Sara Nisha Adams’s debut The Reading List will probably appeal to booklovers everywhere, and although I would certainly consider myself one of those, this book didn’t really work for me.
Mukesh is a widower with three adult daughters. Aleisha is seventeen. Her parents are divorced and she lives with her older brother Aiden and her mother, a graphic designer, who spends most of her time curled up in a ball of misery. Aleisha works at a local branch library – a job she hates because she doesn’t really like to read. It is there that Mukesh and Aleisha first meet. It doesn’t exactly go well.
Mukesh is desperate to alleviate the sorrow he feels over his wife’s death. He’s lonely and has basically given up on life. He is hoping to find another book to help him as much as he feels that The Time Traveler’s Wife helped him, but he doesn’t know what to pick. His wife was the reader, not him. He is horrified when he visits the library and Aleisha tells him “I don’t read novels.”
Call it serendipity if you like (I call it contrived), but after Aleisha is reprimanded by her boss for being rude, she discovers a reading list entitled Just in case you need it which another library patron has apparently left behind. The lists consists of eight titles: To Kill a Mockingbird, Rebecca, The Kite Runner, Life of Pi, Pride and Prejudice, Little Women, Beloved, A Suitable Boy. Aleisha doesn’t really have anything better to do, (no friends/boyfriend) so she decides to start to read from the list and then she will have books to recommend to Mukesh when he returns to the library. This is, of course, the beginning of a beautiful friendship.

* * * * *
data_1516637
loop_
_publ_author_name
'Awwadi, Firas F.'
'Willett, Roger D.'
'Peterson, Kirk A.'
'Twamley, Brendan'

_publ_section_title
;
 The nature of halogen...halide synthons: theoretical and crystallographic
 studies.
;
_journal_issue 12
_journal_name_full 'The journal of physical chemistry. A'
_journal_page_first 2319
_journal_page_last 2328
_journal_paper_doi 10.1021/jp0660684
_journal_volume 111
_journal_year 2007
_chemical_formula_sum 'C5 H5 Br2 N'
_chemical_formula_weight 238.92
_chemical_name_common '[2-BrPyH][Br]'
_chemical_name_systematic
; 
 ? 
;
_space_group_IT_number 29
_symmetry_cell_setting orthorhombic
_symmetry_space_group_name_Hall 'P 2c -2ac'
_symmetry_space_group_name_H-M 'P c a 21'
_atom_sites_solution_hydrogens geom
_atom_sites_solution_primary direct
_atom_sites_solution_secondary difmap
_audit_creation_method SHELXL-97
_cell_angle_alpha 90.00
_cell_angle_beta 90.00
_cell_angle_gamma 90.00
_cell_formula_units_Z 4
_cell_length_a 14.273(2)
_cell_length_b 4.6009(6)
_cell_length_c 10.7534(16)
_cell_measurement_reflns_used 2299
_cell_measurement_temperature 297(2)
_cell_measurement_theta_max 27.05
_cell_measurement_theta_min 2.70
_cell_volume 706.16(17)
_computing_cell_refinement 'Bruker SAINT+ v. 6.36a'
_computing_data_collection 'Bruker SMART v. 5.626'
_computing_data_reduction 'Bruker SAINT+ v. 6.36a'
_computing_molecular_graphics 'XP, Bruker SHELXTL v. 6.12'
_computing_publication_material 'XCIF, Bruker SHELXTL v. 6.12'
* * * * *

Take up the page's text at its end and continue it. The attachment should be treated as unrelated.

And all of that would be just fine with me, if it had been handled more deftly. I think Adams had a great idea. Book lovers pretty much universally love books about books and reading. Although I mostly enjoyed the two main characters, the inclusion of other random characters who also come across this reading list just felt convenient. You know from the outset that the library is in jeopardy of closing, and so you can also guess that all these people will band together to save it – and thus save themselves from the loneliness which it seems is part of the 21st century human experience. We have more and more ways to connect, and yet we are also more and more isolated. Yeah, so we get the whole idea that reading is one way to have a meaningful relationship with another person, which could potentially lead to something more.
In addition to the people, the discussion of the books felt cursory. For example, you wouldn’t even have ever had to read To Kill a Mockingbird to know that it’s important to see things from someone else’s point of view. The book discussions felt like Cliff’s notes, and as the novel went along, any talk of the books felt like an afterthought.
So, while many people will likely feel satisfied and heart-warmed by Adam’s book, I felt frustrated that it didn’t live up to its potential.